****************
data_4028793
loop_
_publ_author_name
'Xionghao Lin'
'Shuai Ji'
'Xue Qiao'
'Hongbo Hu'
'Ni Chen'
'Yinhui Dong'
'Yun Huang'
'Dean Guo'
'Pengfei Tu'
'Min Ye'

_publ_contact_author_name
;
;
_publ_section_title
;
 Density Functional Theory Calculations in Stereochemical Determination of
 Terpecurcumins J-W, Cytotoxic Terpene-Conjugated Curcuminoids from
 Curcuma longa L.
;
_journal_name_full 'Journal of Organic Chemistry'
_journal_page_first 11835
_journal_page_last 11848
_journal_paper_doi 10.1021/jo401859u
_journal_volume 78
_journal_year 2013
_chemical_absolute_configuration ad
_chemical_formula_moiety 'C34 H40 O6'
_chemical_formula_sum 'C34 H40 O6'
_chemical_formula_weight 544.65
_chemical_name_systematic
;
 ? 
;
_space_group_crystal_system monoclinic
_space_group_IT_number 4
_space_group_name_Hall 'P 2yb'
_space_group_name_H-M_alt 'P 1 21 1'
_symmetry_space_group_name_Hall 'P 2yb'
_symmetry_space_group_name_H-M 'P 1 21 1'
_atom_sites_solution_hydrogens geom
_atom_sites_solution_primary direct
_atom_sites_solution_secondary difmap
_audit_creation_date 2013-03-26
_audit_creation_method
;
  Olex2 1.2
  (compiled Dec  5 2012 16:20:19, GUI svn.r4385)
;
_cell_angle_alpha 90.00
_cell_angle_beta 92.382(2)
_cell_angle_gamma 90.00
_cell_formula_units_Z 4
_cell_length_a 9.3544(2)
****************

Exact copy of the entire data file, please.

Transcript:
data_4028793
loop_
_publ_author_name
'Xionghao Lin'
'Shuai Ji'
'Xue Qiao'
'Hongbo Hu'
'Ni Chen'
'Yinhui Dong'
'Yun Huang'
'Dean Guo'
'Pengfei Tu'
'Min Ye'

_publ_contact_author_name
;
;
_publ_section_title
;
 Density Functional Theory Calculations in Stereochemical Determination of
 Terpecurcumins J-W, Cytotoxic Terpene-Conjugated Curcuminoids from
 Curcuma longa L.
;
_journal_name_full 'Journal of Organic Chemistry'
_journal_page_first 11835
_journal_page_last 11848
_journal_paper_doi 10.1021/jo401859u
_journal_volume 78
_journal_year 2013
_chemical_absolute_configuration ad
_chemical_formula_moiety 'C34 H40 O6'
_chemical_formula_sum 'C34 H40 O6'
_chemical_formula_weight 544.65
_chemical_name_systematic
;
 ? 
;
_space_group_crystal_system monoclinic
_space_group_IT_number 4
_space_group_name_Hall 'P 2yb'
_space_group_name_H-M_alt 'P 1 21 1'
_symmetry_space_group_name_Hall 'P 2yb'
_symmetry_space_group_name_H-M 'P 1 21 1'
_atom_sites_solution_hydrogens geom
_atom_sites_solution_primary direct
_atom_sites_solution_secondary difmap
_audit_creation_date 2013-03-26
_audit_creation_method
;
  Olex2 1.2
  (compiled Dec  5 2012 16:20:19, GUI svn.r4385)
;
_cell_angle_alpha 90.00
_cell_angle_beta 92.382(2)
_cell_angle_gamma 90.00
_cell_formula_units_Z 4
_cell_length_a 9.3544(2)